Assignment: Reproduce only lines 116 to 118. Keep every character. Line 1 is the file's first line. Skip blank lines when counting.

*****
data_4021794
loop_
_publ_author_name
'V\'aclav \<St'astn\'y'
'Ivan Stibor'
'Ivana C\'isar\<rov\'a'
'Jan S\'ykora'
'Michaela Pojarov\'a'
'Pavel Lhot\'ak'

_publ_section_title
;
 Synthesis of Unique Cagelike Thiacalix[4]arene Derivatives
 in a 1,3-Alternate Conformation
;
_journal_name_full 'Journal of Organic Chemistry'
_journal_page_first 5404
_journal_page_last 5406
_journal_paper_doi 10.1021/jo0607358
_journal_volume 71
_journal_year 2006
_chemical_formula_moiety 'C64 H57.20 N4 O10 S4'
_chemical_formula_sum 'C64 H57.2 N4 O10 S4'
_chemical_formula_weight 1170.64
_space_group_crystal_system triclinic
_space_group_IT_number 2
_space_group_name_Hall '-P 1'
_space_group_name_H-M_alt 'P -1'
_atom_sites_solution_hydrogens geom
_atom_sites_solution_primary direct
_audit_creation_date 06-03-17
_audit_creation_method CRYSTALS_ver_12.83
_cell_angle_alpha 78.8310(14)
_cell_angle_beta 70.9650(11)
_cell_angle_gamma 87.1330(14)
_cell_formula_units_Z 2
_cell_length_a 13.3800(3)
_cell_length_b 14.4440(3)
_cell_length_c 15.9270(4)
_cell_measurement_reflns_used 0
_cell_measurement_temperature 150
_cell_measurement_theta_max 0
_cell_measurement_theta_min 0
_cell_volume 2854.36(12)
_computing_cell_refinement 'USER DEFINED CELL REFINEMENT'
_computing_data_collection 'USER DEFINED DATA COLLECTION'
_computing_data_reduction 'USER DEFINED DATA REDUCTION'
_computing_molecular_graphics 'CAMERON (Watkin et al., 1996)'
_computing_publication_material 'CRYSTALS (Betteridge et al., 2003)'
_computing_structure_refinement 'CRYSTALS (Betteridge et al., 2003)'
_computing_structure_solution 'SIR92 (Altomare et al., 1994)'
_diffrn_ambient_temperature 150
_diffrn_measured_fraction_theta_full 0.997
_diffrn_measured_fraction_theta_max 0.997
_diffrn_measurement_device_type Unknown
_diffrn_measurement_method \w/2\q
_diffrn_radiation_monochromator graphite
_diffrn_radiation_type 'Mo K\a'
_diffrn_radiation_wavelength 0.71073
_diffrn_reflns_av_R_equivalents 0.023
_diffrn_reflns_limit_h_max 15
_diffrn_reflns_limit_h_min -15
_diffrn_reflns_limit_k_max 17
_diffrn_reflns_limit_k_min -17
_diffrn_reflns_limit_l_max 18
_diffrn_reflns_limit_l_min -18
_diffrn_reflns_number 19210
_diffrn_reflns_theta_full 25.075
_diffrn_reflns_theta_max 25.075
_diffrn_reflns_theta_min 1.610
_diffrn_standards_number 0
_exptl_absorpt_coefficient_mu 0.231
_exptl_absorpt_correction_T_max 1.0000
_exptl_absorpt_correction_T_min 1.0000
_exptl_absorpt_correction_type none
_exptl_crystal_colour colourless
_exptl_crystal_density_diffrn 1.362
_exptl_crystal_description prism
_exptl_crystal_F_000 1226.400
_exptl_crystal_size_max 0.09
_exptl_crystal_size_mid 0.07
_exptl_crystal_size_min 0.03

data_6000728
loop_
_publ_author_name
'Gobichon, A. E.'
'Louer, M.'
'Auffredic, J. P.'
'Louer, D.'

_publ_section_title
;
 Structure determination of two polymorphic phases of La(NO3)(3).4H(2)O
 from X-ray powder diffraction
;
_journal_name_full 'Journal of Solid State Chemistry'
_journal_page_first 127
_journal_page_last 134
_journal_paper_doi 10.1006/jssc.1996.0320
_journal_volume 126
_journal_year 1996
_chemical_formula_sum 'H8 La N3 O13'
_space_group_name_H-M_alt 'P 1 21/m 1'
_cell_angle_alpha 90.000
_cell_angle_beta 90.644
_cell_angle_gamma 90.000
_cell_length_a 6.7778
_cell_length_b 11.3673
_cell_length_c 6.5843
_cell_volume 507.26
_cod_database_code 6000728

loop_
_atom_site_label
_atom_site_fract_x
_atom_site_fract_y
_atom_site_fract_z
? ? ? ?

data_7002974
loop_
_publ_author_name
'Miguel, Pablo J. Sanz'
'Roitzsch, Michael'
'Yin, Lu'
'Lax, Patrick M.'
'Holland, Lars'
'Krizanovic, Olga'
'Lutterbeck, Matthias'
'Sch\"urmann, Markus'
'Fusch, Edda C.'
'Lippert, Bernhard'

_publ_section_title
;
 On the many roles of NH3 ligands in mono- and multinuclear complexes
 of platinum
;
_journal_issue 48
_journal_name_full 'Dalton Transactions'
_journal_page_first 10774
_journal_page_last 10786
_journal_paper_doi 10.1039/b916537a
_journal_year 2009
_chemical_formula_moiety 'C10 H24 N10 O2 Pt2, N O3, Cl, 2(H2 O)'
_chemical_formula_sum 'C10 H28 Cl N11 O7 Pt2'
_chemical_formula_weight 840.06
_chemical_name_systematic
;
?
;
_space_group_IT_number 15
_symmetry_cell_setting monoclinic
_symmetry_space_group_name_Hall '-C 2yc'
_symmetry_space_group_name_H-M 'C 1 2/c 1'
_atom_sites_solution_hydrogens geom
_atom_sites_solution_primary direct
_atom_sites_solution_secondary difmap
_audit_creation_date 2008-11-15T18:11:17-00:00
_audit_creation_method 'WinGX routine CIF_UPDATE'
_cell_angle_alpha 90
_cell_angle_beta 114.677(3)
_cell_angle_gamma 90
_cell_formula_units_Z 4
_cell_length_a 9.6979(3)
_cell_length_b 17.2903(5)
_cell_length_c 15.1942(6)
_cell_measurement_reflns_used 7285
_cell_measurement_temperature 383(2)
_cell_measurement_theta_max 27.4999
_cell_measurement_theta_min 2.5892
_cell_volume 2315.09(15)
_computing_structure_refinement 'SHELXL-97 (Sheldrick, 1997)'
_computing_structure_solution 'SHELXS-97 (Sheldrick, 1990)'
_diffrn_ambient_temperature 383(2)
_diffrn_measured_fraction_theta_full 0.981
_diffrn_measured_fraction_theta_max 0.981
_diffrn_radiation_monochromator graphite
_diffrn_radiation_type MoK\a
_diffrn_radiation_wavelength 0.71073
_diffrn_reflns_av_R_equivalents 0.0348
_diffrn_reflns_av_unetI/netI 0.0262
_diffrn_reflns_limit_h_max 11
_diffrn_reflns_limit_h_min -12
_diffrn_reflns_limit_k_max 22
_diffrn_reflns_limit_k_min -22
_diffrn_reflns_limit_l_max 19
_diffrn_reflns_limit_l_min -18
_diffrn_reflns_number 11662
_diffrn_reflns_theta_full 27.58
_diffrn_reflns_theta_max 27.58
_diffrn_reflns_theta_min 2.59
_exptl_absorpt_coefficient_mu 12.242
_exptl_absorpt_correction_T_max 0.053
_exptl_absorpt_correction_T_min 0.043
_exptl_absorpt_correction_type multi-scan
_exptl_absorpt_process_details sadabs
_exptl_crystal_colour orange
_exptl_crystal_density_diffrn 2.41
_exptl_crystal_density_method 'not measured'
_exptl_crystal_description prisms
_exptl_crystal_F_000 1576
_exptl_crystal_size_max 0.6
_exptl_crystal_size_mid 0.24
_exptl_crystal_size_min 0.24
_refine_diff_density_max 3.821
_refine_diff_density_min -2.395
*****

data_7002974
loop_
_publ_author_name